The Regency Society and Hove Civic Society discussed current proposals for the Royal Pavilion Gardens in their Joint Planning Forum and broadly support the proposals to improve the Royal Pavilion Gardens, but they object to the specific proposal to create a high metal fenced enclosure around the gardens and they object to plans to reduce drastically the provision of public toilets. The following is a summary of their comments.
The Royal Pavilion Gardens are heavily used during much of the year. They form the setting for the Royal Pavilion itself as well as the Museum, the Dome and the Corn Exchange. They also provide a welcome public green open space in the heart of the city centre and an important pedestrian route between North Street and Church Street.
We fully support the proposals to improve the general condition of the gardens. It has to be said that they are looking down at heel and suffering from the consequences of over-use and under-maintenance. There is a lack of consistency in the detailing of the garden infrastructure and many features are clearly past their sell-by date. There is poor signage and a hotch-potch of inappropriate garden furniture. We therefore support plans to improve the footpaths, refresh the planting, improve vistas, instal new lighting, rationalise the furniture, etc.
However, we oppose the plans to enclose the gardens with high metal fencing and lockable gates and thus transform what has been a public garden for 170 years into a stockaded enclave. We understand that although the aim is to create a lockable perimeter, the current plan is that the gates should always remain open. This being the case, why create the barrier in the first place?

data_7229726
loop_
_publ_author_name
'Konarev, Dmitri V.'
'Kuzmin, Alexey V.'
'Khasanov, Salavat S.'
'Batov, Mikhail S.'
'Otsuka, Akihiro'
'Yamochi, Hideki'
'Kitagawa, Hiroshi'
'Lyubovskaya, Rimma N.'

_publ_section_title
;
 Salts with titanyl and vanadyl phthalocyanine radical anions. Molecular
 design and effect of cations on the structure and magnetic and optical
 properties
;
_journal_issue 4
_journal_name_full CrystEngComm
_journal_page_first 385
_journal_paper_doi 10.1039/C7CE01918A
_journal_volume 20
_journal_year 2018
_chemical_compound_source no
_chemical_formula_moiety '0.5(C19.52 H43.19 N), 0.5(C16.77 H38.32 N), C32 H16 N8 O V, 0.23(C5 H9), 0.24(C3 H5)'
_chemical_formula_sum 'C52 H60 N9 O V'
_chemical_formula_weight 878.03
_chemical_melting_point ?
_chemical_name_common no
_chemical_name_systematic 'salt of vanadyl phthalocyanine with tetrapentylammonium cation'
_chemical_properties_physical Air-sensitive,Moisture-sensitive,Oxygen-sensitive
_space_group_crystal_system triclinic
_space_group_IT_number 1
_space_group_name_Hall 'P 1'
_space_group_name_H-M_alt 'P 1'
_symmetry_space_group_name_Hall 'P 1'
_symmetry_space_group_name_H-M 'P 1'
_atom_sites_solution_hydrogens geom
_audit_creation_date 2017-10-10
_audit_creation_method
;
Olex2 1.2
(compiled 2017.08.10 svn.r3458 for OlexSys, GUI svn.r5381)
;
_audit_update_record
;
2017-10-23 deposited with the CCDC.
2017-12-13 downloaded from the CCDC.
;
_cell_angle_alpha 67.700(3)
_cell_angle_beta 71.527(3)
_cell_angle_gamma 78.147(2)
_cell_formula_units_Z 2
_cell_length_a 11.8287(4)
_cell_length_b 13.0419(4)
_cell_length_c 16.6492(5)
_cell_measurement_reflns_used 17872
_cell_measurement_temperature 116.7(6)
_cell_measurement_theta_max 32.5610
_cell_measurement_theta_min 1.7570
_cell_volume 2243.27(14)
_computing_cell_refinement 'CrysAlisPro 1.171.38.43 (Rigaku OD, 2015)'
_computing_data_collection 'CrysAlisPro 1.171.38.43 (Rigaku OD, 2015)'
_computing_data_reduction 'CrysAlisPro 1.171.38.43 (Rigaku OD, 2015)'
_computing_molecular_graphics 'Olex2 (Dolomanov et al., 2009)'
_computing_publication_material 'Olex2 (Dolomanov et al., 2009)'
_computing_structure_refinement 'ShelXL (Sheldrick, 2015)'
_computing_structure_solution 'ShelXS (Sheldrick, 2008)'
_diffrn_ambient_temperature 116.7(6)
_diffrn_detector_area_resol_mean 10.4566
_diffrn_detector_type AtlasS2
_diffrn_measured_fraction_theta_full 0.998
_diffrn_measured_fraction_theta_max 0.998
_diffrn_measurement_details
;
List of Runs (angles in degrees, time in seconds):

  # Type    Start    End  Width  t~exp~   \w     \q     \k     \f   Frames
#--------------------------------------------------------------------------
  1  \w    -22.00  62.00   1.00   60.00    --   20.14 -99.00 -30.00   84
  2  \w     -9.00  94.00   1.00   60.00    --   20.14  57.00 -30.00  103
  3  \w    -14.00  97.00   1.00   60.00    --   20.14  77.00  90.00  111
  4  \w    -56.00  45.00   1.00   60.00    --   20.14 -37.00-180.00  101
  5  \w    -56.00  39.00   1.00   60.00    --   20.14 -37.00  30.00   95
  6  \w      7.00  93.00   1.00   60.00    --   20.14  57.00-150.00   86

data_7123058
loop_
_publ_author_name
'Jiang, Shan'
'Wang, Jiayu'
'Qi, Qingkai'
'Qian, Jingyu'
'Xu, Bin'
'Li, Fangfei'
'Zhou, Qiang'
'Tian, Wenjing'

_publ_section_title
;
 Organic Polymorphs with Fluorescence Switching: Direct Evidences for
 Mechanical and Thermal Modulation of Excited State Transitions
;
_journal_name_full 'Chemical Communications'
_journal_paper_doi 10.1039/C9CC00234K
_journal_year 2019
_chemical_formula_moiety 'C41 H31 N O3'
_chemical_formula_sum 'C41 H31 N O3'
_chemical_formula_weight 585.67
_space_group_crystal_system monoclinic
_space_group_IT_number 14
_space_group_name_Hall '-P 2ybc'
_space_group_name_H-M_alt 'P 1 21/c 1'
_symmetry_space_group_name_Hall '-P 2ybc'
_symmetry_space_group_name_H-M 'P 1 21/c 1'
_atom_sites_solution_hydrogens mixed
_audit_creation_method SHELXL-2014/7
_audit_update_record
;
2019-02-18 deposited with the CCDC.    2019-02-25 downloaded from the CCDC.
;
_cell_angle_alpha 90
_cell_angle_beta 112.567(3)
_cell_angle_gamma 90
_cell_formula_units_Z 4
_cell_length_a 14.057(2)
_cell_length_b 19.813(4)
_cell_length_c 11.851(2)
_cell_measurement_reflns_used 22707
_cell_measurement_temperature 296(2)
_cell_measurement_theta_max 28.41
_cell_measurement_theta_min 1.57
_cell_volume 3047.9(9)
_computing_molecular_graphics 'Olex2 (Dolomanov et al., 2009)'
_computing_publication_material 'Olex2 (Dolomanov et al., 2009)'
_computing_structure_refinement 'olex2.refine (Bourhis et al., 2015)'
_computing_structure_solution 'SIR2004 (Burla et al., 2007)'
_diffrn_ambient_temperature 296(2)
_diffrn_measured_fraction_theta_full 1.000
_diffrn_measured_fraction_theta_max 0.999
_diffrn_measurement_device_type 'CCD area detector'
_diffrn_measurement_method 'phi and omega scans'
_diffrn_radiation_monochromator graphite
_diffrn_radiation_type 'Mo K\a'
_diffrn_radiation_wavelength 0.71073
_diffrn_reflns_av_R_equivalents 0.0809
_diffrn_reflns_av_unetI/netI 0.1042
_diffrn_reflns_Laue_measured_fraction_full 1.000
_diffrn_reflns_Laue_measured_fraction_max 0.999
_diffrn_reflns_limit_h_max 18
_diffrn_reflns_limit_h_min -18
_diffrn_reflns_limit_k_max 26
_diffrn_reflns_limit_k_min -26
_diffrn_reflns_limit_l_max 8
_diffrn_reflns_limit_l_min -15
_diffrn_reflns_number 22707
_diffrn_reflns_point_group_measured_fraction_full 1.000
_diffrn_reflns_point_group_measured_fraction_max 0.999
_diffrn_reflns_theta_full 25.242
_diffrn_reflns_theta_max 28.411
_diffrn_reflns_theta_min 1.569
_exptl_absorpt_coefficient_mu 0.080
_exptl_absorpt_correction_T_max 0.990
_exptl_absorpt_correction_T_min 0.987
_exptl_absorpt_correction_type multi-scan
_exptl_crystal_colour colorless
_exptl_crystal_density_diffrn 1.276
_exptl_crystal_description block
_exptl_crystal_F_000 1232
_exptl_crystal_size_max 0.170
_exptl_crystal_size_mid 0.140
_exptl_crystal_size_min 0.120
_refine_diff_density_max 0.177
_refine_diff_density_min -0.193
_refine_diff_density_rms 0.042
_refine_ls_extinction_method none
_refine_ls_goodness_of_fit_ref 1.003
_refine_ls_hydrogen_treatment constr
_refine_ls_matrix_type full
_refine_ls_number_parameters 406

In this regard, we support the objections recorded by Living Streets and The North Laine Community Association. The design of the proposed fencing is both ugly and oppressive, particularly when it is applied clumsily to the two historic gateways. We deplore the deliberate sleight of hand in the application where the impact of 2.1m-high fencing is minimised by adding figures that are two metres tall.
We are aware that there is a problem of anti-social behaviour in the gardens, particularly at night. However, we believe that this problem would be better addressed by making the gardens more open, improving lighting and increasing supervision and policing.
We do accept, however, that there is a case for enclosing the eastern garden that lies between the Pavilion and the Steine. That garden is not a thoroughfare and is used for special events. The current faux-Indian wall and bow-topped fencing could be replaced by a single 1.5m fenced enclosure with lockable gates (with a design based on the existing fencing in the south-east corner of the garden)
We believe that any changes to vistas should take into account the current situation rather than trying to recreate views from the time of Nash. In particular attempts should be made to improve views of the Dome, while screening the service area and views of the two historic gateways. We also feel strongly that the views from New Road towards the Pavilion should be opened up in order to create improved links between the gardens and New Road. To this end we support the removal of the long bench than runs along the east side of New Road. But we would go further and replace the narrow, dark, chicaned entrance pathways in the north-west and south west-corners with a much wider and open access via the café and the café terrace. The existing café and terrace should be given a face-lift and extra seating should be added.
We also oppose plans to alter the public toilets which lie on the southern edge of the gardens and are currently accessed from Princes Place. They are the only public toilets in the central area of the city and serve the North Street area as well as the gardens. The changes reduce the toilet provision by two-thirds and insert a wholly inappropriate food vending kiosk. Again, we acknowledge that the toilets currently are beset with behavioural problems, but suggest that these could be solved with improved design and better supervision.
Images are from the planning application, which is available online.
Posted 6 January 2024